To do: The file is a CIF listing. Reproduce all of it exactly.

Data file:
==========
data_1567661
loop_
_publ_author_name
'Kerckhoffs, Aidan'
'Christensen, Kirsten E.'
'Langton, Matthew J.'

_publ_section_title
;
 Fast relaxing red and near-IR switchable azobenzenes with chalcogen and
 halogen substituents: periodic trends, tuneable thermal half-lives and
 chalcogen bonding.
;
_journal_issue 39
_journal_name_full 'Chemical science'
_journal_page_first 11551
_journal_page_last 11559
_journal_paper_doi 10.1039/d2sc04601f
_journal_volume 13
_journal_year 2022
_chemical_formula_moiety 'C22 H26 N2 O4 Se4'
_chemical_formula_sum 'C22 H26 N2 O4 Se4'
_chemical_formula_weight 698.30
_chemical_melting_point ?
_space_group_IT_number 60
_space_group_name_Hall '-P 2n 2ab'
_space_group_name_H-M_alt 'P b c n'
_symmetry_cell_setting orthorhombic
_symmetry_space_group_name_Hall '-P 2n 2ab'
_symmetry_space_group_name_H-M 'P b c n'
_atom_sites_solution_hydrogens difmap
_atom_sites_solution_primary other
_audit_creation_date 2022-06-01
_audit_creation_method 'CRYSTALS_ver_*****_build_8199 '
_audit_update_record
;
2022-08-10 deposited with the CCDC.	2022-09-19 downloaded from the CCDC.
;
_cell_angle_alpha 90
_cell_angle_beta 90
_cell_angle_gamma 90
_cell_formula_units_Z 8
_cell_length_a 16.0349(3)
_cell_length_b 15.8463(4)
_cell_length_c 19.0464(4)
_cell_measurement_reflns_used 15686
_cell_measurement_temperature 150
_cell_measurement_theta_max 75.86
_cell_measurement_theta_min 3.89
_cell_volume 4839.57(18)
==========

data_1567661
loop_
_publ_author_name
'Kerckhoffs, Aidan'
'Christensen, Kirsten E.'
'Langton, Matthew J.'

_publ_section_title
;
 Fast relaxing red and near-IR switchable azobenzenes with chalcogen and
 halogen substituents: periodic trends, tuneable thermal half-lives and
 chalcogen bonding.
;
_journal_issue 39
_journal_name_full 'Chemical science'
_journal_page_first 11551
_journal_page_last 11559
_journal_paper_doi 10.1039/d2sc04601f
_journal_volume 13
_journal_year 2022
_chemical_formula_moiety 'C22 H26 N2 O4 Se4'
_chemical_formula_sum 'C22 H26 N2 O4 Se4'
_chemical_formula_weight 698.30
_chemical_melting_point ?
_space_group_IT_number 60
_space_group_name_Hall '-P 2n 2ab'
_space_group_name_H-M_alt 'P b c n'
_symmetry_cell_setting orthorhombic
_symmetry_space_group_name_Hall '-P 2n 2ab'
_symmetry_space_group_name_H-M 'P b c n'
_atom_sites_solution_hydrogens difmap
_atom_sites_solution_primary other
_audit_creation_date 2022-06-01
_audit_creation_method 'CRYSTALS_ver_*****_build_8199 '
_audit_update_record
;
2022-08-10 deposited with the CCDC.	2022-09-19 downloaded from the CCDC.
;
_cell_angle_alpha 90
_cell_angle_beta 90
_cell_angle_gamma 90
_cell_formula_units_Z 8
_cell_length_a 16.0349(3)
_cell_length_b 15.8463(4)
_cell_length_c 19.0464(4)
_cell_measurement_reflns_used 15686
_cell_measurement_temperature 150
_cell_measurement_theta_max 75.86
_cell_measurement_theta_min 3.89
_cell_volume 4839.57(18)